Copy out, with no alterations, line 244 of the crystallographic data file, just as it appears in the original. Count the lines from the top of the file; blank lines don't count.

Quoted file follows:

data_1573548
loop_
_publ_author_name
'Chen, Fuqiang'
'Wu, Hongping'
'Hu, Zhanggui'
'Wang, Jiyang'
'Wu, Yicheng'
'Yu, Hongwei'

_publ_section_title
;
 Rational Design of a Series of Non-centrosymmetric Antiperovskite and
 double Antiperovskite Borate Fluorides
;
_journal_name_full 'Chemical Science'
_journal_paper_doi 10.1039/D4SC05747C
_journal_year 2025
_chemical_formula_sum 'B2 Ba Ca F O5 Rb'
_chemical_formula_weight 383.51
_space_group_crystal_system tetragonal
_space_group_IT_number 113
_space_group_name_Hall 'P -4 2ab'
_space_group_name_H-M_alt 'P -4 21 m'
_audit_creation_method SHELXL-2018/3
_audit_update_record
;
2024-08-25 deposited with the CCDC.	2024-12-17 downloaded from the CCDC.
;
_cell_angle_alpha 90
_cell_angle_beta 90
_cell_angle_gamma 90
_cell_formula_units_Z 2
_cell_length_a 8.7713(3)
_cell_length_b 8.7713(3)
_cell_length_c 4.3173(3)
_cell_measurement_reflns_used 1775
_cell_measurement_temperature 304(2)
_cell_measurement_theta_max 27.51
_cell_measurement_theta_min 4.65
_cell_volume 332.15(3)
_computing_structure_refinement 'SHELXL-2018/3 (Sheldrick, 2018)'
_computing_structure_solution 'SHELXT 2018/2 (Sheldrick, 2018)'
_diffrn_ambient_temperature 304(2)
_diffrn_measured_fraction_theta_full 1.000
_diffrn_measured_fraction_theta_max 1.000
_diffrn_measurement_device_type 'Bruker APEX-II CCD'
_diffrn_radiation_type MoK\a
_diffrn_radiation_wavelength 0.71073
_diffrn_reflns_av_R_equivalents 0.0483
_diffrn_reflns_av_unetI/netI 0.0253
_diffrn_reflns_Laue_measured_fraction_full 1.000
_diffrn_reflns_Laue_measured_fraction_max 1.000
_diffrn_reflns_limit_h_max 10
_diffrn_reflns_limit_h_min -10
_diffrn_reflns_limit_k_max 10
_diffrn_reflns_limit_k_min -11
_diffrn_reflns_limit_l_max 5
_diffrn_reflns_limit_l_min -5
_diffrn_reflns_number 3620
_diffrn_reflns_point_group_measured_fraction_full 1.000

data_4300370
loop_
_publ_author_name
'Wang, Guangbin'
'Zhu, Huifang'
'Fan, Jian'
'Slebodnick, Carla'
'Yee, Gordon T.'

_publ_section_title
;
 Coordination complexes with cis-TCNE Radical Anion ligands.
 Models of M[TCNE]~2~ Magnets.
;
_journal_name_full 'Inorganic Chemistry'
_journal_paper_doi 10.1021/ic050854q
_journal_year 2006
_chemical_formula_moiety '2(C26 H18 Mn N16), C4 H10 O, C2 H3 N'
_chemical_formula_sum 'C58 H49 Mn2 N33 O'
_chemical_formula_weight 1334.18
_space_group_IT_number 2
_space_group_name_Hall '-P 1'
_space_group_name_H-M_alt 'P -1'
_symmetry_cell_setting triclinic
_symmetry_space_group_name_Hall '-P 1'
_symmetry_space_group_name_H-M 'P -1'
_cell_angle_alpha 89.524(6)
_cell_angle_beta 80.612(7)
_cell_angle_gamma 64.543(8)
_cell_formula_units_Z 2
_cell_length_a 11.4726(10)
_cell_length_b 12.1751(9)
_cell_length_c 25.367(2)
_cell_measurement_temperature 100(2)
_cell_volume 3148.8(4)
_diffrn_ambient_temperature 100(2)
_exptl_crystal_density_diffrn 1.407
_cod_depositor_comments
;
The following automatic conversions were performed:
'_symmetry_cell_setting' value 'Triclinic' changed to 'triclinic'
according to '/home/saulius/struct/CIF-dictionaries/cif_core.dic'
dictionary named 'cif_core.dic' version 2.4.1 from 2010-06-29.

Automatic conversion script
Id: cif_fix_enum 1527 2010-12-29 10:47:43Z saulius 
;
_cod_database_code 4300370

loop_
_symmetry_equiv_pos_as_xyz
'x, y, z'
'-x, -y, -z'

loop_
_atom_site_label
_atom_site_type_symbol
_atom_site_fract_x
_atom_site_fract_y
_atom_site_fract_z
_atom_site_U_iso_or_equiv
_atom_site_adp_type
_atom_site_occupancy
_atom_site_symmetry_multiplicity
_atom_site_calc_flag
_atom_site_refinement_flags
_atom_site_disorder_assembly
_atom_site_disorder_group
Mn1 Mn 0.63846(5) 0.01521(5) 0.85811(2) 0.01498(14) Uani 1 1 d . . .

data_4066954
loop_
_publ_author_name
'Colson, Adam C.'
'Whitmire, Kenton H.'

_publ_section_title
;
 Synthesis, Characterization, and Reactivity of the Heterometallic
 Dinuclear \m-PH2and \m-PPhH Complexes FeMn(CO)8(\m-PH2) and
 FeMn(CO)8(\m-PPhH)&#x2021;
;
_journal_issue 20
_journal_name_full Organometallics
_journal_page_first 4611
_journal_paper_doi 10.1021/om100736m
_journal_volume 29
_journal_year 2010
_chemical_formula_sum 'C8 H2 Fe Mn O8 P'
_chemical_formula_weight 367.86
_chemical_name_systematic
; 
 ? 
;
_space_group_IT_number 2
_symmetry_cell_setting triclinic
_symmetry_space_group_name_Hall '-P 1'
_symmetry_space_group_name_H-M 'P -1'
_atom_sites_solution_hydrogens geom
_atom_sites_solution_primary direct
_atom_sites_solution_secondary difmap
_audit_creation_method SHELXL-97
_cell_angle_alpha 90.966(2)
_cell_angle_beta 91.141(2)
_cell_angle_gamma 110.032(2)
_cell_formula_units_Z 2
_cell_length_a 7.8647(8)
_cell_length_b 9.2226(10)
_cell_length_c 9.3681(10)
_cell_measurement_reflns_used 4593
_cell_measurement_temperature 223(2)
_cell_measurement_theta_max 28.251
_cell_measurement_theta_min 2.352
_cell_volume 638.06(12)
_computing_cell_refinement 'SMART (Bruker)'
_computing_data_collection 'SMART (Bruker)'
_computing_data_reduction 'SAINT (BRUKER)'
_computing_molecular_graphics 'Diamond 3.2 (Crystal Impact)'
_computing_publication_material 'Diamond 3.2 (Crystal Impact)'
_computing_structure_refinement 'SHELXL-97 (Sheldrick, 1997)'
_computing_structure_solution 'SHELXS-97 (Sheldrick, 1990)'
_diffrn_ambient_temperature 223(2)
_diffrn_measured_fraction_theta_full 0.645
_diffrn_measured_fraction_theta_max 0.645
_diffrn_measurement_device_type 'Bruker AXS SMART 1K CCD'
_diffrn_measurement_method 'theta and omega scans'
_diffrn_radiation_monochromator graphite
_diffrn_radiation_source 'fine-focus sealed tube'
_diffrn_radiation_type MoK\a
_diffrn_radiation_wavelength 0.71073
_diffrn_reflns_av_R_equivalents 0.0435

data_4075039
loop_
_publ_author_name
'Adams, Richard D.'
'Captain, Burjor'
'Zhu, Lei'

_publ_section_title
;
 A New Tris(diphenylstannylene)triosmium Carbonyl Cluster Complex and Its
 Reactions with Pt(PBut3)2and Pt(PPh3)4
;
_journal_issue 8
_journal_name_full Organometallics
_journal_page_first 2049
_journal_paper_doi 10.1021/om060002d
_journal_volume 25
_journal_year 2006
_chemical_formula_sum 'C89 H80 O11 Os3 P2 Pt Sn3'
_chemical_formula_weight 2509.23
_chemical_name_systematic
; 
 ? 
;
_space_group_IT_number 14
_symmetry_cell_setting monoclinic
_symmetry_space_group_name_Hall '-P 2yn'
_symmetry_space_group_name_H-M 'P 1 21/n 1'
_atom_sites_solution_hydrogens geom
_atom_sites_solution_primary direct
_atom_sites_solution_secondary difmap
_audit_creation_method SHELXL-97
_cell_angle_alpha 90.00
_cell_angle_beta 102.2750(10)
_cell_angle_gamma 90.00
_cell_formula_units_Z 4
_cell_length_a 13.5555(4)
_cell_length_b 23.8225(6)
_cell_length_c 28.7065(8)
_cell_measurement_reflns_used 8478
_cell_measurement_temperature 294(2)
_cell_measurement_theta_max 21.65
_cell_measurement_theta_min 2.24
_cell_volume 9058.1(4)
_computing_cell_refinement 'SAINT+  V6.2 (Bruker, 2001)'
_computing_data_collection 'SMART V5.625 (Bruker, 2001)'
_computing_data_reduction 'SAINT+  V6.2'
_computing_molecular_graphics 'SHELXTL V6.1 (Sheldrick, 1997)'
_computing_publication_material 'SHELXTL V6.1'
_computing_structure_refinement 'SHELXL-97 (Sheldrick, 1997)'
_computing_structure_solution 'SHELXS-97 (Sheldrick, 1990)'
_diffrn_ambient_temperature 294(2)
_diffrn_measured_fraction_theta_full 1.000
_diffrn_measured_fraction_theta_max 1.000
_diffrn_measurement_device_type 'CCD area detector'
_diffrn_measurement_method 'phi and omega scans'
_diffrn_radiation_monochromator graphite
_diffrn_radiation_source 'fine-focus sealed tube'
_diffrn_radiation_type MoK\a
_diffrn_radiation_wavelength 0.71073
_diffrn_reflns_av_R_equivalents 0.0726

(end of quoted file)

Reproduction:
_diffrn_radiation_wavelength 0.71073